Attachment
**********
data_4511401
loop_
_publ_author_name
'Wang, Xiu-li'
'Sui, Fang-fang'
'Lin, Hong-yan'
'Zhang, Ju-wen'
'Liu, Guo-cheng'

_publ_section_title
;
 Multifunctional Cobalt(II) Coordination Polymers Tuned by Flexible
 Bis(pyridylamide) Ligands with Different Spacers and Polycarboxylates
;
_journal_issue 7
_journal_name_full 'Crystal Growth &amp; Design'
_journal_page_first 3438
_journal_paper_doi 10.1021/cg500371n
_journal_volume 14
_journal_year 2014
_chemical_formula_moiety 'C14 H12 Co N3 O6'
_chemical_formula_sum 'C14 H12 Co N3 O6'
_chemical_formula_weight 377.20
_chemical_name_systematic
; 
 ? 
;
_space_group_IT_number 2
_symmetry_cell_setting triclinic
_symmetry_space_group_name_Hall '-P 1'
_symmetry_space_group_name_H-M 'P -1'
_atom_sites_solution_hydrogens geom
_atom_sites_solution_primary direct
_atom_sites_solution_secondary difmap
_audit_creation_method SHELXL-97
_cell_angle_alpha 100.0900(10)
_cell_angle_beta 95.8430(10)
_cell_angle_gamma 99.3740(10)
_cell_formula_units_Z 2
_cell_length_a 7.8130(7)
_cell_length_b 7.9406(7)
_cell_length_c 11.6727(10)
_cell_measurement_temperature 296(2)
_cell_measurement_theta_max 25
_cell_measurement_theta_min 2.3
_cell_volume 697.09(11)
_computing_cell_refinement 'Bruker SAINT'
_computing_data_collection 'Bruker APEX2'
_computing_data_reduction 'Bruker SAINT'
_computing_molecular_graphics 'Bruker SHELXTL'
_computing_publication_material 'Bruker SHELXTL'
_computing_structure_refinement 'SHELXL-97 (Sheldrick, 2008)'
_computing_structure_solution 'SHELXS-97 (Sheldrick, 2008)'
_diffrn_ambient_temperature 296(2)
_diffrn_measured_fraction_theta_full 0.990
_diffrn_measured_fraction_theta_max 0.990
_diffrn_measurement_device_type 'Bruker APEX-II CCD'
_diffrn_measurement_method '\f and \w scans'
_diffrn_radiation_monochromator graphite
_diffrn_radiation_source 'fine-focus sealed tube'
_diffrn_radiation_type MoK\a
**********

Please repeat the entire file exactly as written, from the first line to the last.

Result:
data_4511401
loop_
_publ_author_name
'Wang, Xiu-li'
'Sui, Fang-fang'
'Lin, Hong-yan'
'Zhang, Ju-wen'
'Liu, Guo-cheng'

_publ_section_title
;
 Multifunctional Cobalt(II) Coordination Polymers Tuned by Flexible
 Bis(pyridylamide) Ligands with Different Spacers and Polycarboxylates
;
_journal_issue 7
_journal_name_full 'Crystal Growth &amp; Design'
_journal_page_first 3438
_journal_paper_doi 10.1021/cg500371n
_journal_volume 14
_journal_year 2014
_chemical_formula_moiety 'C14 H12 Co N3 O6'
_chemical_formula_sum 'C14 H12 Co N3 O6'
_chemical_formula_weight 377.20
_chemical_name_systematic
; 
 ? 
;
_space_group_IT_number 2
_symmetry_cell_setting triclinic
_symmetry_space_group_name_Hall '-P 1'
_symmetry_space_group_name_H-M 'P -1'
_atom_sites_solution_hydrogens geom
_atom_sites_solution_primary direct
_atom_sites_solution_secondary difmap
_audit_creation_method SHELXL-97
_cell_angle_alpha 100.0900(10)
_cell_angle_beta 95.8430(10)
_cell_angle_gamma 99.3740(10)
_cell_formula_units_Z 2
_cell_length_a 7.8130(7)
_cell_length_b 7.9406(7)
_cell_length_c 11.6727(10)
_cell_measurement_temperature 296(2)
_cell_measurement_theta_max 25
_cell_measurement_theta_min 2.3
_cell_volume 697.09(11)
_computing_cell_refinement 'Bruker SAINT'
_computing_data_collection 'Bruker APEX2'
_computing_data_reduction 'Bruker SAINT'
_computing_molecular_graphics 'Bruker SHELXTL'
_computing_publication_material 'Bruker SHELXTL'
_computing_structure_refinement 'SHELXL-97 (Sheldrick, 2008)'
_computing_structure_solution 'SHELXS-97 (Sheldrick, 2008)'
_diffrn_ambient_temperature 296(2)
_diffrn_measured_fraction_theta_full 0.990
_diffrn_measured_fraction_theta_max 0.990
_diffrn_measurement_device_type 'Bruker APEX-II CCD'
_diffrn_measurement_method '\f and \w scans'
_diffrn_radiation_monochromator graphite
_diffrn_radiation_source 'fine-focus sealed tube'
_diffrn_radiation_type MoK\a